By Laura Morrison, June 2014
If you have an interest in applying to graduate school, you're not alone. However, it's not just Americans who want to further their education, as preliminary data from the Council of Graduate Schools reveals that the number of international applicants is on the rise.
Interest from abroad
In a recent press release, the CGS revealed that the preliminary number of applications from prospective international graduate students has increased. In 2013, this figure rose by 2 percent. This year, however, it's up 7 percent. More foreign students choosing to enroll in American schools is, of course, good for the U.S. and its economy.
"Historically, our ability to recruit the best and brightest international graduate students has enabled the U.S. to become a leader in groundbreaking research and innovations," said Debra W. Stewart, president of the CGS, in a statement. "International students stimulate the U.S. economy and research enterprise in many important ways, and we must develop policies that encourage strong, stable growth in international graduate applications and enrollments."
Where international students originate
Interest in enrolling in American graduate programs is rising on multiple continents. According to the CGS, there has been a 33 percent increase in graduate school applications from Brazil, while a 32 percent jump was reported for India. The number of applications from the Middle East and Africa were also up by 7 percent and 6 percent, respectively.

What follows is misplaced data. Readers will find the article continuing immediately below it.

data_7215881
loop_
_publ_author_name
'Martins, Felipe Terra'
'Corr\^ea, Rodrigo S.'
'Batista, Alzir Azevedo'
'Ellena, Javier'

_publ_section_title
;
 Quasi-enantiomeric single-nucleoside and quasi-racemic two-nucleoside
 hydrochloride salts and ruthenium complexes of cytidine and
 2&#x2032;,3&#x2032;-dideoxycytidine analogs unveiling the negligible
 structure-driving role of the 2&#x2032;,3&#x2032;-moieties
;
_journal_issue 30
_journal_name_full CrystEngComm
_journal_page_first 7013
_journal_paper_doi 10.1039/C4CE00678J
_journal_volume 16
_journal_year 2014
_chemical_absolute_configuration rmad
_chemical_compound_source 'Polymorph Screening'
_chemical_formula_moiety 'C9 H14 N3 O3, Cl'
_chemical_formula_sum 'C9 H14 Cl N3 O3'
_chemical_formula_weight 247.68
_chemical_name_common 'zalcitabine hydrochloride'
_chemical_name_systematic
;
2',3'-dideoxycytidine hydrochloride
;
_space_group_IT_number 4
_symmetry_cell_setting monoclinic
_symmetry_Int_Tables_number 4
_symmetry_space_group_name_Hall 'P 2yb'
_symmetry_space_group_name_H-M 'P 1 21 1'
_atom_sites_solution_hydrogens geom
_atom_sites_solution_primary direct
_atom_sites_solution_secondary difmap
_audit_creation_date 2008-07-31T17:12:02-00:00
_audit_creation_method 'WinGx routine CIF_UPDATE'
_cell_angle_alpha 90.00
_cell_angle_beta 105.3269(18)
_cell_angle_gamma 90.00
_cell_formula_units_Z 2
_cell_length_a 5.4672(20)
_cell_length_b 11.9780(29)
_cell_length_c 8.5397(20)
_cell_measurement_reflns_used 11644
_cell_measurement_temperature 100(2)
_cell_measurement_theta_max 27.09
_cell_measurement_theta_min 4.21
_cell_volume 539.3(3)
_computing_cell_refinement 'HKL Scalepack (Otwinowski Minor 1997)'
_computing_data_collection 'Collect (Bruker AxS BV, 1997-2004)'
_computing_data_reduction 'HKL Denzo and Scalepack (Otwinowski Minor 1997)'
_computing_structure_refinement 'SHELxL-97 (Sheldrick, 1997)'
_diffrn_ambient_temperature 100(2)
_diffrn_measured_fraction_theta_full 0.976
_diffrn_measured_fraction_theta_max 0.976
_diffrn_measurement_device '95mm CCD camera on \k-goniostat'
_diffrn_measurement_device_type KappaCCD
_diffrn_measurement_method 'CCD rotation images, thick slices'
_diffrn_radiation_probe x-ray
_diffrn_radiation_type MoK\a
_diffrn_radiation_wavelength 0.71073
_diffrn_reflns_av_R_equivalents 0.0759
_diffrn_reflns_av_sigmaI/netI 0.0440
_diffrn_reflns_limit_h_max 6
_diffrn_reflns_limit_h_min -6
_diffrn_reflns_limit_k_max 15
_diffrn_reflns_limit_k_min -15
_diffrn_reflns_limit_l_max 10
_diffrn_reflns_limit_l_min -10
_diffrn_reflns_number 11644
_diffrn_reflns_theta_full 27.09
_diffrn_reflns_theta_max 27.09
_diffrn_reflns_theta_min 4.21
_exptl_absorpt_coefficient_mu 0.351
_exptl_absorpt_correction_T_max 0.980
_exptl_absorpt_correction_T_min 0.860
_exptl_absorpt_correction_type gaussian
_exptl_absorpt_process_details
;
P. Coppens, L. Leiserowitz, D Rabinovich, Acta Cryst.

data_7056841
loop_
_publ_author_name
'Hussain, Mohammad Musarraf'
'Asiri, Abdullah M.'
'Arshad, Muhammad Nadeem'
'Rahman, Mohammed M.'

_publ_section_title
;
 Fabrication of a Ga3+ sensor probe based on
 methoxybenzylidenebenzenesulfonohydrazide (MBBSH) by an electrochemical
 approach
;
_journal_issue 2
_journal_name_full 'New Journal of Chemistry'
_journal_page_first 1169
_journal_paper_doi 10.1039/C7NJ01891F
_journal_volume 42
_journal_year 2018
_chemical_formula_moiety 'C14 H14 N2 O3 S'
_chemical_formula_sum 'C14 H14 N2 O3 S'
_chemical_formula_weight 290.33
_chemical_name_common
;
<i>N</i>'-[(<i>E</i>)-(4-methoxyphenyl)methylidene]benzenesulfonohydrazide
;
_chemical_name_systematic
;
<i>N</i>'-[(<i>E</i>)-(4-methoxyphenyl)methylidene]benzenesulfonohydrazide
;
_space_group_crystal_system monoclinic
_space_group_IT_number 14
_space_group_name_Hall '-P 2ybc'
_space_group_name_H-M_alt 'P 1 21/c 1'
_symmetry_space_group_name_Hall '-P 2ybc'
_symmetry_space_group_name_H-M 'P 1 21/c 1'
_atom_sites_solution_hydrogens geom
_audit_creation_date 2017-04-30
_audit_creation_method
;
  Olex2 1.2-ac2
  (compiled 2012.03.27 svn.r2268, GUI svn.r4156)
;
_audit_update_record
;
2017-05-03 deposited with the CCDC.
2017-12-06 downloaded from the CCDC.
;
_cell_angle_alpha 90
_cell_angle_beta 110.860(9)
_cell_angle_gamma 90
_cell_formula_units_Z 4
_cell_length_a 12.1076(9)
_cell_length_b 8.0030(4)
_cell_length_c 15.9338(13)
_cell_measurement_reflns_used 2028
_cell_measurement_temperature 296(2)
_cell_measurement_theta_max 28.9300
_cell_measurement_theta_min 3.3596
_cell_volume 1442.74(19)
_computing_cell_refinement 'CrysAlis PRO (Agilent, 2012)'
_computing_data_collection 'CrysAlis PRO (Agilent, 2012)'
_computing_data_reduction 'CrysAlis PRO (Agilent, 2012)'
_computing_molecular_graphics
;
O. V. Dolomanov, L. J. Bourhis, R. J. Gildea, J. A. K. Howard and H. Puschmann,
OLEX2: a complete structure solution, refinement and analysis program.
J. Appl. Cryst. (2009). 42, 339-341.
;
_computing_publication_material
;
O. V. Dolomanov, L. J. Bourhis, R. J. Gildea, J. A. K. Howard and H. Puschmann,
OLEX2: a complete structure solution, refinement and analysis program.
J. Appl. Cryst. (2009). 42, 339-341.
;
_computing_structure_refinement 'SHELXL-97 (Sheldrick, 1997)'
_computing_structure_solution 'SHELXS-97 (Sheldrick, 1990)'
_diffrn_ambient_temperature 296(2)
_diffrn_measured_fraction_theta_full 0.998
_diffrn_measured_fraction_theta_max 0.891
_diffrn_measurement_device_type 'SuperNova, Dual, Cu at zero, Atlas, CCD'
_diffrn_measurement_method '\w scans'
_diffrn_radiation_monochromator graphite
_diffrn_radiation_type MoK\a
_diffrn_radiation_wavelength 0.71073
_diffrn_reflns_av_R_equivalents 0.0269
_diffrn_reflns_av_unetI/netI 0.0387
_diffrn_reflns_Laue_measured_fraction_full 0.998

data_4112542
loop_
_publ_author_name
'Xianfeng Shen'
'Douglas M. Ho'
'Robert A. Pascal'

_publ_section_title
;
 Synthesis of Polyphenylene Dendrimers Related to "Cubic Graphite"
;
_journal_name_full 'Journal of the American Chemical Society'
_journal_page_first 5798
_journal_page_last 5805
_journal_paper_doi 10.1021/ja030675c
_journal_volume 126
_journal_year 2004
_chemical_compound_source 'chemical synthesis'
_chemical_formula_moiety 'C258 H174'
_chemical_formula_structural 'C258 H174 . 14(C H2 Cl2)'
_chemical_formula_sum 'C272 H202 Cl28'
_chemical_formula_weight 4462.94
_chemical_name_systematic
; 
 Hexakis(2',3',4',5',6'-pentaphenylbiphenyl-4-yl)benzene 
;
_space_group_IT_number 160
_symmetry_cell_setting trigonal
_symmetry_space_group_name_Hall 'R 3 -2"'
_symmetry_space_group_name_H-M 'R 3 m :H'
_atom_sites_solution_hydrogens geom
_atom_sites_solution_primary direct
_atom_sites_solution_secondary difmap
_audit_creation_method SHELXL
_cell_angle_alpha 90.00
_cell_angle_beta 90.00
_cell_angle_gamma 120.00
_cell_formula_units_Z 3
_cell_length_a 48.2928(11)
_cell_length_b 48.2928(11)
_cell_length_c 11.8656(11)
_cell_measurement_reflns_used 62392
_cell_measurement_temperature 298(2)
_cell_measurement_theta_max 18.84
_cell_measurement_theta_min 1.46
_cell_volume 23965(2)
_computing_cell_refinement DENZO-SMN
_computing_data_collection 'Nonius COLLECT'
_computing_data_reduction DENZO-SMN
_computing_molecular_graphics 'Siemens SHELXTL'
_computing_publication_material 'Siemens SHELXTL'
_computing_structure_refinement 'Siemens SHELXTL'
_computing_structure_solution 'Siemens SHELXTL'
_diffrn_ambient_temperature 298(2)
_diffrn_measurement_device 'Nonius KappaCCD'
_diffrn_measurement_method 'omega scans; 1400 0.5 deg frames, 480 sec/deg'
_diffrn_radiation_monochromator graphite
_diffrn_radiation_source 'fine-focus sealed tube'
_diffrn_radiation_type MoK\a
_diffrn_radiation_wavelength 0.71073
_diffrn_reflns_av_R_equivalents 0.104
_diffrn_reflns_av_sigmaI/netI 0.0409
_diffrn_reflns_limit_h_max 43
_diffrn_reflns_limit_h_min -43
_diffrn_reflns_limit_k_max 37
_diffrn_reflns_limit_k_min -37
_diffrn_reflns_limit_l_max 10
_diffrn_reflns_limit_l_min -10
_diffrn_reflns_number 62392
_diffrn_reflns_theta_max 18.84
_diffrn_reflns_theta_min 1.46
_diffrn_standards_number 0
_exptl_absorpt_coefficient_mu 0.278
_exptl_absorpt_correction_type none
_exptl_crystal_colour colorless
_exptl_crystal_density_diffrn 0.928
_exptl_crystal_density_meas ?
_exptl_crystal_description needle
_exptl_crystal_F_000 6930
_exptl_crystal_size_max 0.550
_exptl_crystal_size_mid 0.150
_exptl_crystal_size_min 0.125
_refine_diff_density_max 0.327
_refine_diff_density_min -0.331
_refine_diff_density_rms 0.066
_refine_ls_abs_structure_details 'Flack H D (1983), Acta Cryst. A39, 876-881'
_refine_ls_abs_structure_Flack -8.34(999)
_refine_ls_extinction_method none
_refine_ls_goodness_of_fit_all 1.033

Despite fluctuations in the number of applications, certain countries consistently send graduate students to the U.S. Based on separate data from the Institute of International Education, target="_blank">China remains the biggest producer of international students. During the 2012-2013 academic year, 819,644 Chinese students made their way to the U.S. India, South Korea, Saudi Arabia and Canada rounded out the top five, respectively.
What international students want to study
The subjects graduate school applicants hope to study are as diverse as they are, but certain majors seem to be more popular than others. For example, applications to physical and earth sciences programs increased by 16 percent. Also popular was the field of engineering, which saw international applications jump by 14 percent.
Interest in business increased by 7 percent, while the arts and humanities experienced a 3 percent rise. However, based on the CGS' data, it's clear that many international students have their sights set on entering master's programs focused on STEM subjects.
About the Author: Laura Morrison is the Web Content Manager for GradSchools.com. She earned an MBA from the Rutgers School of Business in 2010.
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